• Francis Commey

Victoria Okosun: A teacher who’s looking to give back in numerous ways and not just through math.

Updated: Apr 14

Victoria Okosun of Meyer Elementary is always thinking about her students and putting them first. “I make hundreds of decisions daily,” she said. “With every decision, I am constantly thinking and reflecting on, ‘Is this in the best interest of my students?’”



The early years of school are important, children are more easily influenced, and more receptive to new concepts and ideas. Victoria Okosun capitalizes on this opportunity by using a proactive approach that leaves a lasting positive impact on her students in many different ways.


“Our youth are so impressionable,” she said. Her desire to give back and a love for children inspired her to become a teacher. For her, teaching is about “being able to take a positive approach to set them on a successful track for life, not only academically, but socially and emotionally as well.”


Victoria’s day doesn't stop when the bell rings. She invests her time and energy in attending professional development seminars that can make the biggest impact on her specific demographic of students. She said she uses guided math to close learning gaps, vertical alignment to connect what is being taught with what her students have learned before, and promotes social and emotional strategies in her class. She’s also open to any new idea if it’ll make her students’ lives easier. She looks for these “through Facebook and following other educators on Instagram to gain various perspectives and ideas from across the country.”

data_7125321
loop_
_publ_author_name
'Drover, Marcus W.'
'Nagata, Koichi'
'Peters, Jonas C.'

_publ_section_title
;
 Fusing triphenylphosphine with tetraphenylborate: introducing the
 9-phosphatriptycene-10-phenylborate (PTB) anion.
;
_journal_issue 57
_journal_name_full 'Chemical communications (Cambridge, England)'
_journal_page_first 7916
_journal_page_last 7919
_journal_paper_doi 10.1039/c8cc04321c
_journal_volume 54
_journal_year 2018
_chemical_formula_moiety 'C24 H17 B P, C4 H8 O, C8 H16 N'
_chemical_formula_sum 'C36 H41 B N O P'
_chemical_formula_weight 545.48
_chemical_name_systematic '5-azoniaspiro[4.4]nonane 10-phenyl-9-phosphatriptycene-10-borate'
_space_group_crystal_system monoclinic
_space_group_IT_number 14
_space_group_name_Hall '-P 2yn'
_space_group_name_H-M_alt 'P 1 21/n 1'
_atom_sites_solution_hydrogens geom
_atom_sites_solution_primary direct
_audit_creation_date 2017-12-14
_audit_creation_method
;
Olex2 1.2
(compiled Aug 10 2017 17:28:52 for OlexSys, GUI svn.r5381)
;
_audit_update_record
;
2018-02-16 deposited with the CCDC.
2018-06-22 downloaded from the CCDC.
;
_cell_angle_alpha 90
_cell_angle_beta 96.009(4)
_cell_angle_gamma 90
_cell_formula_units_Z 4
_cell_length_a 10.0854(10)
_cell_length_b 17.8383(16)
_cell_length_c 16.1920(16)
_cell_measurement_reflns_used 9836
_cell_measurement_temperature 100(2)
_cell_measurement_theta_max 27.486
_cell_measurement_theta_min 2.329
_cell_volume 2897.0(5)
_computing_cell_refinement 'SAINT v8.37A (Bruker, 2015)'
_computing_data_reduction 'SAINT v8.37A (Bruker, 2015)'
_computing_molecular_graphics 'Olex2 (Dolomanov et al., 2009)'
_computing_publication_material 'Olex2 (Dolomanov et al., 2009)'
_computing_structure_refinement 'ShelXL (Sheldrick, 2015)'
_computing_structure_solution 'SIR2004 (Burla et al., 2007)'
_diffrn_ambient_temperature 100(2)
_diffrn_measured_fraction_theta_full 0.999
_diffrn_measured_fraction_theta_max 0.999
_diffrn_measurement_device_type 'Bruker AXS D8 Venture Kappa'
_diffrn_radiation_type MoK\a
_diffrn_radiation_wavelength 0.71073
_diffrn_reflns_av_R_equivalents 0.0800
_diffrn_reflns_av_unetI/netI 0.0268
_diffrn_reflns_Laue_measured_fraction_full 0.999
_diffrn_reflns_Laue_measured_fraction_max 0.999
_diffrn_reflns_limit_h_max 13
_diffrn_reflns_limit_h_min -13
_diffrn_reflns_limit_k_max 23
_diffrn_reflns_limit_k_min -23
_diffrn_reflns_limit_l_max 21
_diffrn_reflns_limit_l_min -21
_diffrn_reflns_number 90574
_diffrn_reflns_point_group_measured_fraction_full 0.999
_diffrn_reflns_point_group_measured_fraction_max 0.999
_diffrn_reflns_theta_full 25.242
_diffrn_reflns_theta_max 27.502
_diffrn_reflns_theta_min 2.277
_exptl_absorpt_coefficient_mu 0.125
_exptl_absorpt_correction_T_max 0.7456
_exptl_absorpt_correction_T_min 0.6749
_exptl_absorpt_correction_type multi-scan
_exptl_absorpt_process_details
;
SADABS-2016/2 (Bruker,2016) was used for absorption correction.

Victoria teaches her students to have high levels of autonomy and in her experience, it is one of the most effective techniques in her classroom. Even though it may not immediately result in academic success, she finds that this is the first domino to fall on the path to academic achievement. “I start by teaching students to be accountable for their own supplies, turning in assignments, cleaning their area, and much more,” she said. “Once students have mastered those skills, it starts to naturally trickle down into their academics.”



In the classroom, Victoria has instilled a culture of error by teaching her children that humans must be open to constructive criticism. “They are comfortable with receiving feedback from not only myself, but also their peers because we have created an environment where it does not feel like a ‘personal attack’ but rather a suggestion for improvement,” she said. Her students don’t feel as vulnerable since they have the support of their peers and teacher. “They know someone in the class will be there to support them,“ Victoria said.


Some students call her Ms. Okosun, but many on campus call her “the Sunflower teacher". That nickname comes from her classroom, and it's so distinctive that you'll always know which class you're in. “When people enter my classroom, the sunflowers are one of the first things they comment on and how the environment is bright and open,” said Victoria. “My classroom is the ‘vibe.’”


Photos courtesy of Victoria Okosun

64 views0 comments